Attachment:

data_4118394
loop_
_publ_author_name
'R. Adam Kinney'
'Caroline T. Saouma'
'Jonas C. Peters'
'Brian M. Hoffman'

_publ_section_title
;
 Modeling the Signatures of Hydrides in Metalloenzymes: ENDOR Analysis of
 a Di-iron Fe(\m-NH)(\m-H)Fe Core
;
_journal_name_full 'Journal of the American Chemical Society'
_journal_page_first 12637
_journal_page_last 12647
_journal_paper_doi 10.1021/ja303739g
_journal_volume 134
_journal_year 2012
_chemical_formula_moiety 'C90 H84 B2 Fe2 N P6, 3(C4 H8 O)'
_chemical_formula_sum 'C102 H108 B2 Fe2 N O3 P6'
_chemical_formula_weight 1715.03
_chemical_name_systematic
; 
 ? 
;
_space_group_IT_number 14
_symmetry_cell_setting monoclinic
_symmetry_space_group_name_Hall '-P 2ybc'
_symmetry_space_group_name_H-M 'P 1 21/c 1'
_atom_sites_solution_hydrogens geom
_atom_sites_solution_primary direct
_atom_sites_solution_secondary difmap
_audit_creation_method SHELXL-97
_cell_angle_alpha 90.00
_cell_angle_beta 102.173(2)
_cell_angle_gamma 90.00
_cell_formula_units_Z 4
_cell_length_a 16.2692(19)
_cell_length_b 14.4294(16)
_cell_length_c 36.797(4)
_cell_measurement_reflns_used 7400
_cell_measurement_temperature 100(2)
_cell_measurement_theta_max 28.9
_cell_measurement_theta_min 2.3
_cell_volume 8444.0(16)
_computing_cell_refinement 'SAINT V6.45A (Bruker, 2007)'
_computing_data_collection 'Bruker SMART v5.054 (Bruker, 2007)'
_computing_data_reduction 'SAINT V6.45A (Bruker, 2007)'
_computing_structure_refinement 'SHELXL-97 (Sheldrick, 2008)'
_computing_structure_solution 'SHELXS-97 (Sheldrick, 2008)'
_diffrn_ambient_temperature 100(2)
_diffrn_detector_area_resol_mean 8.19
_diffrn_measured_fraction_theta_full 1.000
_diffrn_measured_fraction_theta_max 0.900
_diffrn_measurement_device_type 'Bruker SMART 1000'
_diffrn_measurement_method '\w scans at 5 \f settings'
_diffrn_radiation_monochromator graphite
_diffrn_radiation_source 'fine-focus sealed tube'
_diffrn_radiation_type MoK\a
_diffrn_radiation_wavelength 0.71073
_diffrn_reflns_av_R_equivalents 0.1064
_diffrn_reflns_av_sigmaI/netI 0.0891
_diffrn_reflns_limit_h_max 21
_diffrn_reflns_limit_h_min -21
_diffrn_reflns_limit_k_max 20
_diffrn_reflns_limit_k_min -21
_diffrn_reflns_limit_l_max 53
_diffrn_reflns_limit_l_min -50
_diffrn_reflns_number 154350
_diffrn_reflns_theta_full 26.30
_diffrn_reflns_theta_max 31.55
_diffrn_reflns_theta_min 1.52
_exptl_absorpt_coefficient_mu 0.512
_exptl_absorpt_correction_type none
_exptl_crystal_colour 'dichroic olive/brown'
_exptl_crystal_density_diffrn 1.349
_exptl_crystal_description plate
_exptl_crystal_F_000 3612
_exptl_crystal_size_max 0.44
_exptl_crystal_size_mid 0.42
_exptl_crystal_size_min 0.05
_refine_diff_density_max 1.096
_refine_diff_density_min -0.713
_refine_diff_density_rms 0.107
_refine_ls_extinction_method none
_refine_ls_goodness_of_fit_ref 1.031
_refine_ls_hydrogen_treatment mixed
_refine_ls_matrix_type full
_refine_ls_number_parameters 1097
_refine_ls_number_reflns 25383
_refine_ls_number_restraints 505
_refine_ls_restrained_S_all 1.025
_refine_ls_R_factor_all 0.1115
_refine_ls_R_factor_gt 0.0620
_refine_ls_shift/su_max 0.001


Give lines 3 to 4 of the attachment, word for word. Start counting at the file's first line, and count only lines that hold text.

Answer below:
_publ_author_name
'R. Adam Kinney'